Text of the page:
When J.C. Penney (NYSE:JCP) went forth with their controversial and ultimately disastrous "Fair and Square" pricing strategy which eliminated coupons and sales in favor of supposed everyday low pricing, the company was left to watch as masses of customers left. After all, sales had become one of the company's strongest driving points and one of the main motivators for shoppers. Then, within two days of now former J.C. Penney CEO Ron Johnson's firing, I received that elusive coupon in the mail. Such a gesture alone won't be the cure all for a company standing against a wall of losses and consumer backlash, but it's a step finally in the right direction.
It is often said Wall Street hates uncertainty, but the recent firing of Johnson added perhaps the most hope and certainty the reeling company has seen since his inception. Johnson's $148,924 in severance, which is far below the millions most in such leadership positions demand, is even almost bearable for the remaining shareholders and customers who've suffered more than mere financial despair.
Now even though Johnson had only been at the helm for approximately 17 months, the company's attempts to repair its floundering image may take years. After all, one needs to look no further than the company's earnings to realize just how deep a hole the chain has dug. After reporting a fourth quarter loss of $1.95 or well below the $0.18 loss forecast, the company stares at a projected full year 2013 loss of $2.50.
However, disturbing stats such as the 32% drop in fourth quarter sales in 2012 don't indicate a weakening retail sector as a whole. They just put a final exclamation mark on the error of Johnson's ways. With Macy's (NYSE:M), Gap (NYSE:GPS), Dilliard's (NYSE:DDS), Nordstrom (NYSE:JWN) and Target (NYSE:TGT) all anticipating 2013 earnings growth of at least 5%, the number of available customers is by no means shrinking. They remain available and with a couple good moves by J.C. Penney could still migrate back to the brand they once supported.
After all, in 2010, or one year before Johnson's arrival, J.C. Penney enjoyed full year earnings of $1.59. With a reinvigorated focus on sales and a newfound effort to accommodate the 50-something female shoppers that define the store's customer base, the company may slowly grow back to the state it enjoyed before Johnson's arrival. The elimination of ads such as these the company ran in 2012 which appeared to poke fun at the company's core customer base could also only have a positive impact as well.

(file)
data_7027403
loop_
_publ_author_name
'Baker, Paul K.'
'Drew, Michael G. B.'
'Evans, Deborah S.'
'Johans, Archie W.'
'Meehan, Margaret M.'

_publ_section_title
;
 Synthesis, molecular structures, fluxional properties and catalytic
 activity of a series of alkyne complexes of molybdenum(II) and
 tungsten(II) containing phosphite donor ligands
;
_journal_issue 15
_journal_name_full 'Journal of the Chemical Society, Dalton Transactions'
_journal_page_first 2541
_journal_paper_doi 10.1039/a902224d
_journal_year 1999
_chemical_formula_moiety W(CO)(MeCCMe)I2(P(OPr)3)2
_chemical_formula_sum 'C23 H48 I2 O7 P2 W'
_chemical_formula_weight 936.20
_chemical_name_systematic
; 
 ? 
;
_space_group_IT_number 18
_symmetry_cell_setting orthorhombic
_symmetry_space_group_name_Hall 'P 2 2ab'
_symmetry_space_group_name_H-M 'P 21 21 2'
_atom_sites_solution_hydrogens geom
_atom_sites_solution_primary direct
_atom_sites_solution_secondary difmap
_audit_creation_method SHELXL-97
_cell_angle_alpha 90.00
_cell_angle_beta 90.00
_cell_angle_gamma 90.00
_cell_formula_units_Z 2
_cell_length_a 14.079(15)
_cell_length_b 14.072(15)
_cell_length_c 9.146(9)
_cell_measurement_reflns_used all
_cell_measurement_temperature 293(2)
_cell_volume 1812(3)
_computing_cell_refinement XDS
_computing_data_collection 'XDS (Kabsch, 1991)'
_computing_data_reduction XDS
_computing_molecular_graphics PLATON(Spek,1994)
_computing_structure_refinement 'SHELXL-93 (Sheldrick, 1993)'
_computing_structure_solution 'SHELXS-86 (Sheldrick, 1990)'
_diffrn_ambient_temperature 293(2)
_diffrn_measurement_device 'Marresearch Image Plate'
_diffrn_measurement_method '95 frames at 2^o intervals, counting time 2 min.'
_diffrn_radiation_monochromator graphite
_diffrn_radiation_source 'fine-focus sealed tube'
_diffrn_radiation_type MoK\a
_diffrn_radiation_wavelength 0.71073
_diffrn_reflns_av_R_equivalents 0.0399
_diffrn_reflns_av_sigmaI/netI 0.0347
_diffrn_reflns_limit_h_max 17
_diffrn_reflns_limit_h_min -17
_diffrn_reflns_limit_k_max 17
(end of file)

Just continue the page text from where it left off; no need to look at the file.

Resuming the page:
As for shareholders, buying into J.C. Penney at this point appears risky, but potentially rewarding. After bouncing off from the recent low of $13.55, or just below the $13.71 price shares bottomed at in March 2009, the stock sits above proven and solid support. Also, the company should benefit from a ruling last week that will temporarily allow the franchise to continue to sell non-branded Martha Stewart products.
Meanwhile, the company's efforts led by new and returning CEO Myron Ullman to raise $1 billion in an effort to restore its dwindling supply of cash assures investors the company is striving to return to a path of financial responsibility. Although there are some questions regarding the company's fiscal health as they reportedly hired Blackstone Group (NYSE:BX) to raise the money, J.C. Penney did still have a cash position of $930 million in February and should see that figure grow as they look to cut costs.
Such financial responsibility, if proven feasible, could also lead to an exaggerated upward swing in the company's share price. After all, the company's short interest of 28% is almost triple that of Macy's, Nordstrom and Dilliard's combined.
It was Ron Johnson himself who once said that J.C. Penney's main competitor was not another store or website, but "ourselves and our way of thinking." I personally couldn't agree more and with Ullman returning as CEO and the franchise back focusing on providing discounts, the company finally appears set to overcome its own missteps and return to the strategy that once proved profitable.
Disclosure: I have no positions in any stocks mentioned, and no plans to initiate any positions within the next 72 hours. I wrote this article myself, and it expresses my own opinions. I am not receiving compensation for it (other than from Seeking Alpha). I have no business relationship with any company whose stock is mentioned in this article.